Automatic Temperature Compensation in pH Measurement

If you have been looking for a pH meter, you have probably seen the words “Automatic Temperature Compensation” or ATC in the specifications or advertisements of various pH meter brands and wondered what it means. This technical tip answers the three frequently asked questions about ATC in pH measurement.

Question 1: How does ATC work in pH measurement?

Since temperature affects pH, the actual temperatures of pH buffers and samples must be measured and take into account in calibration and measurement.

A 3-in-1 pH electrode (combination pH electrode with built-in temperature sensor) or a combination pH electrode together with a separate temperature probe is recommended to be used with the pH meter. When immersed in solution, the temperature sensor or probe measures the actual temperature, which is then transmitted directly to the pH meter.

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Figure 1: Examples of 3-in-1 pH electrode and combination pH electrode and separate temperature probe


During calibration, the pH meter automatically corrects the reading of the pH buffer in use to the expected value at the actual temperature.

Prior to measurement, pH calibration must be performed with the pH meter and pH electrode using at least two pH buffers that bracket the pH values of samples. HORIBA pH meters are programmed with the expected pH values of commonly used sets of pH buffers (e.g., USA, NIST, DIN) at different temperatures. For the pH meter to recognize and calibrate the pH buffers correctly, the appropriate pH buffer group must be selected and set in the set-up mode of the pH meter.  The use of pH buffers not matching the pH buffer group setting results in error code on the pH meter or inaccurate calibration leading to unreliable measurements.


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During calibration, the pH meter detects the temperature measured by the temperature sensor or probe as well as the potential (mV) measured by the pH electrode. The pH meter then recognizes the pH buffer in use based on the measured potential and assigns the correct value of the pH buffer based on the measured temperature. To verify whether the pH meter has calibrated the correct value of the pH buffer at the measured temperature, refer to the pH vs temperature table on the label of the pH buffer bottle.

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Figure 2: Screenshots of F-74 meter before, during, and after calibration with pH 7 buffer at 25°C


Temperature also affects the pH electrode slope.

The pH electrode behaviour follows the Nernst equation: E = E0 + 2.303 (RT/nF) log aH+ where slope, also called sensitivity,  is denoted by -2.303 RT/nF and pH is equal to -log aH+. Since R, F, and n are constants, the slope changes with temperature and this effect can be compensated by a pH meter with ATC capability.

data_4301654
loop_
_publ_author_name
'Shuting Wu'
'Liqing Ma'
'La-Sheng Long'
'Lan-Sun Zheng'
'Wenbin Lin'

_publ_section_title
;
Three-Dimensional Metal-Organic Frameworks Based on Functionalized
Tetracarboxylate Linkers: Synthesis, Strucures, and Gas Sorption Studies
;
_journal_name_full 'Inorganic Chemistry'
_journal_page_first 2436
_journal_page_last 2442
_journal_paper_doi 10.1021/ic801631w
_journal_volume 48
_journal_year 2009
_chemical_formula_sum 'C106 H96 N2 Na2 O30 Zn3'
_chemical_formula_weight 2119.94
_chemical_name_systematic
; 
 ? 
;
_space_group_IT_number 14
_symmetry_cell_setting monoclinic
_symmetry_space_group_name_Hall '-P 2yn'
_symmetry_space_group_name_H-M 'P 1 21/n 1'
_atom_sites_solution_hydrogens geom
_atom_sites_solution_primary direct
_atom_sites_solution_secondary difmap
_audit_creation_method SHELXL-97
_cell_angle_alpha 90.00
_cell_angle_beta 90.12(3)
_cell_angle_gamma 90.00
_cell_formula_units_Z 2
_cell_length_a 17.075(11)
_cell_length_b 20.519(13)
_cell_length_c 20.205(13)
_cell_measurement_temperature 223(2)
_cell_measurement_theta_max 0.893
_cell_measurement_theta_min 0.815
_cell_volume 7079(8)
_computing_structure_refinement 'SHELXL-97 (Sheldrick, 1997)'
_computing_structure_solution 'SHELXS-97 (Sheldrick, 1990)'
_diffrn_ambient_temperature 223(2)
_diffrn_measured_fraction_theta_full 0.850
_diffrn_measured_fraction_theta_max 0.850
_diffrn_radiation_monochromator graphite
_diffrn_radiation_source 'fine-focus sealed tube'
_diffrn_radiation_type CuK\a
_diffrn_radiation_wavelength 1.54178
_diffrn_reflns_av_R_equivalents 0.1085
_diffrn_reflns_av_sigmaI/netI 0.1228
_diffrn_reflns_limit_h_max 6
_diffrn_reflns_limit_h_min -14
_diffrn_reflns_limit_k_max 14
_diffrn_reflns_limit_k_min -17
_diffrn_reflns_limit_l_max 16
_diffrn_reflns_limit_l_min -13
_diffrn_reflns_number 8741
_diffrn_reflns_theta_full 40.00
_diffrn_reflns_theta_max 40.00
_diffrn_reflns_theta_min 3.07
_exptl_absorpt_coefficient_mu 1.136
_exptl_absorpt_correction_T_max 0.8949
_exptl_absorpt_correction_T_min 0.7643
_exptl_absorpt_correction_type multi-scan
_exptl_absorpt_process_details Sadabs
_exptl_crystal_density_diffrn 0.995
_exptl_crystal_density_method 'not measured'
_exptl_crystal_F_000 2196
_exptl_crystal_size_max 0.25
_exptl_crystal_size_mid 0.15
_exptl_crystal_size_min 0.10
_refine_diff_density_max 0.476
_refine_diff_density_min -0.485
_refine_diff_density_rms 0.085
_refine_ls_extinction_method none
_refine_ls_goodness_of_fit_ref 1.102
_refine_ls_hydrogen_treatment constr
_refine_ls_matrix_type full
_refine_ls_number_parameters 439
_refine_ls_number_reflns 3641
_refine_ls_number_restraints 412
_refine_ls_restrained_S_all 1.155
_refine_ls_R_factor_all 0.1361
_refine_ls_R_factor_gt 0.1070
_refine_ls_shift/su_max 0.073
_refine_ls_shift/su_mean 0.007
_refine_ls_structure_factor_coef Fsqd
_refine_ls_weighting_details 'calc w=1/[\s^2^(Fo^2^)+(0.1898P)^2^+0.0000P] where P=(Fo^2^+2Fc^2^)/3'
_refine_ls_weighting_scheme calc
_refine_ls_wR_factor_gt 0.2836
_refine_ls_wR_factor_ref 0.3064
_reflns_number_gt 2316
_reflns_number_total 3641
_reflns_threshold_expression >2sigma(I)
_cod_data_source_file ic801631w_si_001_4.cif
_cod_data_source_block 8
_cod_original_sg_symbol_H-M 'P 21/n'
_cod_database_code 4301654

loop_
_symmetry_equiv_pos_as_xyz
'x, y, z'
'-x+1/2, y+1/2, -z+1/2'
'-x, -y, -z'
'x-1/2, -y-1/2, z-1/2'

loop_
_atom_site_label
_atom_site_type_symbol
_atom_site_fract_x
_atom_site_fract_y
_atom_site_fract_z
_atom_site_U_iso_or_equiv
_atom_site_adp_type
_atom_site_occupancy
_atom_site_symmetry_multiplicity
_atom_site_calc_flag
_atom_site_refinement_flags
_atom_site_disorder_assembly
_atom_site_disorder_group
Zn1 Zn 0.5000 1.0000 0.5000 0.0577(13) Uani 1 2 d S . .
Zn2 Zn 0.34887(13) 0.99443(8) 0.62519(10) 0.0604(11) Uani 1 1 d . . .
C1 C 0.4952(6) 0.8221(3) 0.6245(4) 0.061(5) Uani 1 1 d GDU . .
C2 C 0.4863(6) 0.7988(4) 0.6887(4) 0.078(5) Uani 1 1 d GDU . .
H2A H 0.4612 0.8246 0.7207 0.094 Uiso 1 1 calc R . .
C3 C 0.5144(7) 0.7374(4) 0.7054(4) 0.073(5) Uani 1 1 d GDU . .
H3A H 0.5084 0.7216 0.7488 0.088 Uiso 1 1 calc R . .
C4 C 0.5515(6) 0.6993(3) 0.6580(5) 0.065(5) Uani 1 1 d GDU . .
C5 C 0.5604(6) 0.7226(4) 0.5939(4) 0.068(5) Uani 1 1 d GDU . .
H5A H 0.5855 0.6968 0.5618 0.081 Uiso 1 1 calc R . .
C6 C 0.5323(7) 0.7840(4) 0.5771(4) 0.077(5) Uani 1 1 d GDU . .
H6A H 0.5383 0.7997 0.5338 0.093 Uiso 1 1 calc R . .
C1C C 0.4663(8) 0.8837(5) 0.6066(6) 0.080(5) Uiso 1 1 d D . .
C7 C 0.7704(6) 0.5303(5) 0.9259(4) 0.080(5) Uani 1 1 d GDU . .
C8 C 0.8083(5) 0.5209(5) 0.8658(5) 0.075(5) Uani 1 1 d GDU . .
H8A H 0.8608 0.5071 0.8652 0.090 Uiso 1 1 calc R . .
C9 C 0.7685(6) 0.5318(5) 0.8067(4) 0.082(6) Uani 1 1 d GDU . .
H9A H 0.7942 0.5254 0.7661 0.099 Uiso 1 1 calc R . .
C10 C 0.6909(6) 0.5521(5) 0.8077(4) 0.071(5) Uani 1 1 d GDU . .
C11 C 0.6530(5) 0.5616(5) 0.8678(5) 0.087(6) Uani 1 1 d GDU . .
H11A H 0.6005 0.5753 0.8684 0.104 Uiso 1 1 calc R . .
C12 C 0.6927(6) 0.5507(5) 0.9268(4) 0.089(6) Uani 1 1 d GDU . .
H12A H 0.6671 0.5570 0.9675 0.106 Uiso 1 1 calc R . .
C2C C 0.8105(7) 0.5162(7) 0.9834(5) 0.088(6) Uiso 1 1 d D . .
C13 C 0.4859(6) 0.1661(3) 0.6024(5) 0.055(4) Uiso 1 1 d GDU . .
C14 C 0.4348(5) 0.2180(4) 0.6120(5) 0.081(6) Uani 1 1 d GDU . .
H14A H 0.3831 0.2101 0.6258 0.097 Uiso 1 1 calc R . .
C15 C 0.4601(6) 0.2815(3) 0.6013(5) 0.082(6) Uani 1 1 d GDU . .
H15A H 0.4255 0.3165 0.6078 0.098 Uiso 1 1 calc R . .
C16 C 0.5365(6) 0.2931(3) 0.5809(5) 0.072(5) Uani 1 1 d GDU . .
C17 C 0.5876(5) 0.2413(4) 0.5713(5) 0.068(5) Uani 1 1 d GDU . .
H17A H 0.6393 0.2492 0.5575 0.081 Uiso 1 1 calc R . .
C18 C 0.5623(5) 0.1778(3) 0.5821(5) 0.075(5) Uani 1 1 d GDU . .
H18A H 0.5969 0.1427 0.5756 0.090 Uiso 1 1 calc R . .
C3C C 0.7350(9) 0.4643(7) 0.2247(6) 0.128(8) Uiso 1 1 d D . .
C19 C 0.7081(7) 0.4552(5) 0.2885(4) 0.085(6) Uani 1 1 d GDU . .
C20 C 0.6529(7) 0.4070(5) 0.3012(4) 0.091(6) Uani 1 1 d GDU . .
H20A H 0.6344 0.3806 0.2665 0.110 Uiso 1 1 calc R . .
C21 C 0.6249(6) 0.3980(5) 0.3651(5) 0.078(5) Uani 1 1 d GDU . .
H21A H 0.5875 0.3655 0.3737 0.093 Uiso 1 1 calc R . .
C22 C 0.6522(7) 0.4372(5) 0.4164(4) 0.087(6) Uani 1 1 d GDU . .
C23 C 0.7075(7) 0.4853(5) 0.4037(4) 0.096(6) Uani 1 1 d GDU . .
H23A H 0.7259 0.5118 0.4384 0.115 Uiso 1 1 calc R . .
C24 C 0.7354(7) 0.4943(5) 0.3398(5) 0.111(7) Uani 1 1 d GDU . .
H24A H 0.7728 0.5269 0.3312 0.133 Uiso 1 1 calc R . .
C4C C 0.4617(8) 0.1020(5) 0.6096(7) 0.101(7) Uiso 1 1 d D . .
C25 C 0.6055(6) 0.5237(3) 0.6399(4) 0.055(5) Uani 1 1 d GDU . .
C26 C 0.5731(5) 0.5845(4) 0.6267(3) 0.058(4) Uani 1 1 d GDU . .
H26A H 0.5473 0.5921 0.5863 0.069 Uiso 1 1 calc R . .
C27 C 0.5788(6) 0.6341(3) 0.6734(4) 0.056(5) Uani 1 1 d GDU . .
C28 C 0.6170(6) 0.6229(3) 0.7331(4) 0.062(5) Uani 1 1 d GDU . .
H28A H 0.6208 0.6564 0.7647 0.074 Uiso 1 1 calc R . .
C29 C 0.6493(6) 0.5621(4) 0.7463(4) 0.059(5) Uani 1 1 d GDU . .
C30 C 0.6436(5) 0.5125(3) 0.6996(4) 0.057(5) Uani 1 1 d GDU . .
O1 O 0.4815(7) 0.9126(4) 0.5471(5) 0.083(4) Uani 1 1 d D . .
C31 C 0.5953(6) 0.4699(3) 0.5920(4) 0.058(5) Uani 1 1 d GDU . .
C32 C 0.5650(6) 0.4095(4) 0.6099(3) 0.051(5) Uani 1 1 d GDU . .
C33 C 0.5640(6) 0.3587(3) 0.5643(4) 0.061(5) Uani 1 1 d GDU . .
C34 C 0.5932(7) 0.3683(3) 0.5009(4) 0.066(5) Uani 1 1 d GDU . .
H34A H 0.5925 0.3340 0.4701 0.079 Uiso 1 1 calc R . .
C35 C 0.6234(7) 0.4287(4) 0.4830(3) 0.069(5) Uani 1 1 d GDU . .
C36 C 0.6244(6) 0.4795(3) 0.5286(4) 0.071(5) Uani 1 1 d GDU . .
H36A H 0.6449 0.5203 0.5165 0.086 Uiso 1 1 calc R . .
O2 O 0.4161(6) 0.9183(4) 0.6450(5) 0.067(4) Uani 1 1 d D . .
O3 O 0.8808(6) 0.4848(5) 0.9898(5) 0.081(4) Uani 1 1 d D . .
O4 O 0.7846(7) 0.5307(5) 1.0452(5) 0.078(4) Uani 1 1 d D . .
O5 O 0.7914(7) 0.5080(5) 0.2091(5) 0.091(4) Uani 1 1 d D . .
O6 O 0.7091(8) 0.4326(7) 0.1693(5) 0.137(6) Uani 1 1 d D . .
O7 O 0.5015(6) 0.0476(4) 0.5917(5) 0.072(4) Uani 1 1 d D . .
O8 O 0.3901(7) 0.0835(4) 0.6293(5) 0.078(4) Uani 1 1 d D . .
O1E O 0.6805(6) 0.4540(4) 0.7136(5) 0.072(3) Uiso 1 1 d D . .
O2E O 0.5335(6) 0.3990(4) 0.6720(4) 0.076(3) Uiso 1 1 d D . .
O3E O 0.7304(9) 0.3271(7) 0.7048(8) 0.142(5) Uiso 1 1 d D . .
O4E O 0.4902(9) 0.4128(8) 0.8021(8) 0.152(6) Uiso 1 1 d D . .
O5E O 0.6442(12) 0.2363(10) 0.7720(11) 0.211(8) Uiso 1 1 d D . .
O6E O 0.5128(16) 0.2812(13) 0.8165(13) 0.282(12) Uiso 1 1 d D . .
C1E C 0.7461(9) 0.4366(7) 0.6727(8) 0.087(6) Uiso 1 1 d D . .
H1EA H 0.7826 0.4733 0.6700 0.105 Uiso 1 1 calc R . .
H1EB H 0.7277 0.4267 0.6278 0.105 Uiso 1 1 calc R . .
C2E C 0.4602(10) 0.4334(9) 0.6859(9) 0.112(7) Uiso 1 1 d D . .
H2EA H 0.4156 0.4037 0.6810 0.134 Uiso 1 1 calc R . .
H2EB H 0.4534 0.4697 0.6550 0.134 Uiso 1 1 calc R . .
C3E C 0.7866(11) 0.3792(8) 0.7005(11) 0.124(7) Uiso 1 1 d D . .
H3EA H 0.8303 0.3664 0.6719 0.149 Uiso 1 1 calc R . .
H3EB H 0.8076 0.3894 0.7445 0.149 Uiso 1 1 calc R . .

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Figure 3: Nernst equation


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Figure 4: Theoretical slopes of an ideal pH electrode at different temperatures


After calibration, the pH meter generates slope at the measured temperature according to the Nernst equation. HORIBA pH meters report slope for every two consecutive calibration points in percentage (% = actual / theoretical slope x 100). The slope should be within the range 90-105%.

Figure 5: Example of pH calibration result

During measurement, the pH meter applies the slope to calculate the pH values of samples.

To obtain accurate results, samples should be at the same (or as close as possible) temperature as the pH buffers used in calibration. This can be achieved by allowing the pH buffers and samples to equilibrate at room temperature or by placing them in a water bath with temperature control.

Question 2: I’m using a combination pH electrode and I have no separate temperature probe. How to compensate the temperature effect in pH measurement?

In this case, the pH meter shows the default temperature 25°C. It is more convenient to use a 3-in-1 pH electrode because the measured temperature is automatically transmitted to the pH meter and only one electrode is immersed in each solution. However, if a 3-in-1 pH electrode or separate temperature probe is not available, you may manually enter the temperatures of your pH buffers and samples into the pH meter. To do this, measure the temperatures using a calibrated thermometer or other temperature measuring device and then enter the temperatures into the manual temperature compensation (MTC) setting of the pH meter before doing calibration and measurement. Refer to the meter instruction manual for the location of the MTC setting in the set-up mode and the procedure for entering the temperature. 

HORIBA pH meters have ATC and MTC settings. The ATC is used to correct the temperature reading of the temperature sensor or probe connected to the meter while the MTC is used to enter the temperature reading of a separate temperature measuring device into the meter.

Figure 6: ATC and MTC settings in F-74 meter

Question 3: Does ATC work in sample?

No. Just like pH buffers, the chemical compositions of samples may vary and therefore samples may react differently to temperature. Also, laboratory pH meters are typically not programmed to correct the pH values of samples at the actual or other temperature. As such, it is important to record the pH value together with the temperature after measuring a sample.

Figure 7: Record the pH and temperature of each sample


HORIBA F-70 series colour touchscreen pH bench meters have temperature conversion feature, which can be utilized if the temperature coefficient of a sample is known.

23 May 2018, Rev. 0

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